OPINION

Dear Mr. Scorsese, in case you were wondering

Jim Redwine

As Martin Scorsese ramps up production for his movie of David Grann’s book, "Killers of the Flower Moon," concerning the tragic murders of members of the Osage tribe in and around my hometown of Pawhuska, I thought Mr. Scorsese might appreciate a little moviemaking advice. Here is some information he may find helpful.

Ten years before Pawhuska’s favorite son, Ben (Son) Johnson Jr., won an Academy Award for his role as pool hall/movie theater owner Sam the Lion in "The Last Picture Show," I sold him a Stetson hat.

Son (I called him Mr. Johnson) was home for a visit in Pawhuska and I was working Saturdays at Hub Clothiers Men’s Store on Kihekah Avenue. Son had just that year had a gunfight with Marlon Brando in "One-Eyed Jacks". I am not suggesting I deserve any credit for Son’s later success, but I am pretty sure the hat he wore in "The Last Picture Show" was the one I sold him; it looked about right for wear and tear.

In addition to that association with stardom, I would like to point out that one summer during Vacation Bible School, my Sunday School teacher at the First Christian Church, Violet Willis, had our class film a re-enactment of the Christmas story. It was in July and we threw up a manger of blankets and blackjack posts on the banks of Sand Creek near the falls in Osage Hills State Park. I played a shepherd. Now I know there aren’t too many sheep in Osage County, but I thought my portrayal was still pretty authentic. And it may be of historical note to Mr. Scorsese, as he directs his new movie about Osage County, that Violet Willis both lived and worked at the Osage Agency and was herself Osage.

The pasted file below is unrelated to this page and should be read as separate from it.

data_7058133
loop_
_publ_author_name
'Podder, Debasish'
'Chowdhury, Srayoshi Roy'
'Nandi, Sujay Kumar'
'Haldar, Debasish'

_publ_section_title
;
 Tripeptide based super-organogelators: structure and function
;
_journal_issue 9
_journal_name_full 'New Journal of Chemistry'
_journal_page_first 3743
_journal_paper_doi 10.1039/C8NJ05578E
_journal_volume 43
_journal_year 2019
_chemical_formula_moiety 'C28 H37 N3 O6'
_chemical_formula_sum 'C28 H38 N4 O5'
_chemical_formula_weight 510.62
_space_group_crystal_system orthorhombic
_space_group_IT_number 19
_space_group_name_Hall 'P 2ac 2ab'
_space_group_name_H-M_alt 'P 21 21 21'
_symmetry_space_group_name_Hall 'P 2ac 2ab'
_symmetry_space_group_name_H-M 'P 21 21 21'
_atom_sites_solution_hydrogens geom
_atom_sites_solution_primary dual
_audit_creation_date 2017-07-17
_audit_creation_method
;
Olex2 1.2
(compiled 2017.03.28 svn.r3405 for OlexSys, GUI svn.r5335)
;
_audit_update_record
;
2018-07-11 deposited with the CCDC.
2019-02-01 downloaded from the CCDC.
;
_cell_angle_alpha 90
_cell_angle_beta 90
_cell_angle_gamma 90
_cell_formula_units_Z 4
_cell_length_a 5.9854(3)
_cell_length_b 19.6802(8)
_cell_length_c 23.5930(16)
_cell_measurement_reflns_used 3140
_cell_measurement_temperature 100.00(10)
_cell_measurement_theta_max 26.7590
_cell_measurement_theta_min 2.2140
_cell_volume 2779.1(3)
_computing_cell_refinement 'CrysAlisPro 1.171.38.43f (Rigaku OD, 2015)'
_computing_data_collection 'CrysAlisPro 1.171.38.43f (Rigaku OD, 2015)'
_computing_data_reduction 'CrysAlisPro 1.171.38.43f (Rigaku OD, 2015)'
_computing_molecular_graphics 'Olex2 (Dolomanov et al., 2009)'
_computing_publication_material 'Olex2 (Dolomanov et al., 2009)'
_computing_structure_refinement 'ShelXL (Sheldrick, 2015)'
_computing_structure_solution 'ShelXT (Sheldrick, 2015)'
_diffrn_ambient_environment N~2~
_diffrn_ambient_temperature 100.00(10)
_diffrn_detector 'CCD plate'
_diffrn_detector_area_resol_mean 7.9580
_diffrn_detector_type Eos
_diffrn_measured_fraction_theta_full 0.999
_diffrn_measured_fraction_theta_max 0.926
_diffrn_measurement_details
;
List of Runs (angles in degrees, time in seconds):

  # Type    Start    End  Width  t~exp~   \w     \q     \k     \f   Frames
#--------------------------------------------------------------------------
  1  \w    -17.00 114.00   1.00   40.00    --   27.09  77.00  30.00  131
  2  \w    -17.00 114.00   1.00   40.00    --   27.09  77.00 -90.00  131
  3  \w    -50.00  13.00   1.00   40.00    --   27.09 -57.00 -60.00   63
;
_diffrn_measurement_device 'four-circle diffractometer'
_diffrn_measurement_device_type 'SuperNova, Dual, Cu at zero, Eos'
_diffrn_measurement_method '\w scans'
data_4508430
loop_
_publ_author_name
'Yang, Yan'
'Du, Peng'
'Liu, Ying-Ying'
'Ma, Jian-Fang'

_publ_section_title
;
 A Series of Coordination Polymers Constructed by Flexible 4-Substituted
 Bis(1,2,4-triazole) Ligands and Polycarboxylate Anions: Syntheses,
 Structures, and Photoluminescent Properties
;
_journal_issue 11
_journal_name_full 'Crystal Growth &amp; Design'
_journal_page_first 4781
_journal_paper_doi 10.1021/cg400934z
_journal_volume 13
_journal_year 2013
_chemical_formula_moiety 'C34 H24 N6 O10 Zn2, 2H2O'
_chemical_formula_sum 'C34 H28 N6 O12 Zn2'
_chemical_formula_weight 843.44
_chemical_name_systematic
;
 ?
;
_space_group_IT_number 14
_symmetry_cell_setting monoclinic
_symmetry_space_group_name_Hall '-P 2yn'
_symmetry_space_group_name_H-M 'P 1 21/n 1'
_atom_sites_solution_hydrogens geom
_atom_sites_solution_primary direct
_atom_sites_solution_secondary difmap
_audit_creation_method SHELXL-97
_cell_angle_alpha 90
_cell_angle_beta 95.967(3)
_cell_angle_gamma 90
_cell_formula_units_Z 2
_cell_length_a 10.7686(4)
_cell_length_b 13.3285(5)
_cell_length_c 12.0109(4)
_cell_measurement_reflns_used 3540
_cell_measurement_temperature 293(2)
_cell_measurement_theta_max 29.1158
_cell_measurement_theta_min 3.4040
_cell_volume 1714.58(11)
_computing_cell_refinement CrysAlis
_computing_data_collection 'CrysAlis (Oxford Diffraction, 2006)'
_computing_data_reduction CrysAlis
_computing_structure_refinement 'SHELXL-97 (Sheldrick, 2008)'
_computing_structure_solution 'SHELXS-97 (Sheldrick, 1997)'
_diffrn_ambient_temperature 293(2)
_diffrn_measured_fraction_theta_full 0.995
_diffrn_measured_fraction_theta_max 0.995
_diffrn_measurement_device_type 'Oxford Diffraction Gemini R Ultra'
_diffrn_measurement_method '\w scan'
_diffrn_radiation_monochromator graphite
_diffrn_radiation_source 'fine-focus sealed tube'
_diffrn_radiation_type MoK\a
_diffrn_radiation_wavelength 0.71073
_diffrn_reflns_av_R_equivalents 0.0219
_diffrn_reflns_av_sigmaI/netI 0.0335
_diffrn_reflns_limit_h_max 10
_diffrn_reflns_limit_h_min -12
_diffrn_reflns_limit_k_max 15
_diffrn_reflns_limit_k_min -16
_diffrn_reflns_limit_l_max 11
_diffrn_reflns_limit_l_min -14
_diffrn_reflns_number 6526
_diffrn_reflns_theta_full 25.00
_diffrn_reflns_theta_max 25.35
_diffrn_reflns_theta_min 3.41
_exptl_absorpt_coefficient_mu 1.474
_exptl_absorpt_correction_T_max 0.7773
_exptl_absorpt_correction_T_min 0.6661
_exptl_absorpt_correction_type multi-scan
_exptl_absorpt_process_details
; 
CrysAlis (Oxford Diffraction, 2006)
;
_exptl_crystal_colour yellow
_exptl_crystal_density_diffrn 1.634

My memory is that Violet used an 8-millimeter, hand-held Bell & Howell camera, and that she cast my friend and classmate, Glenda Van Dyke, as Mary. Glenda was blond-haired, blue-eyed and 10 years old, but she pulled off the young Hebrew mother role quite well, I thought. I wish Glenda was available for a casting by Mr. Scorsese now.

Another person who might merit consideration is my big sister, Janie. Much as Lana Turner was discovered at the soda fountain of the Top Hat Café on Sunset Boulevard in Burbank, California, Janie used to work at the soda fountain of Mom and Pop Curry’s snack shop next to the Kihekah (now the Constantine) Theatre in Pawhuska. Janie might be of more utility behind the camera, as she is good at giving directions.

And although I do not wish to accentuate my own resumé, I think in fairness to Mr. Scorsese I should mention that I did have a role in my high school’s junior play. Further, I am generally available except when Peg has me doing some chore around JPeg Osage Ranch.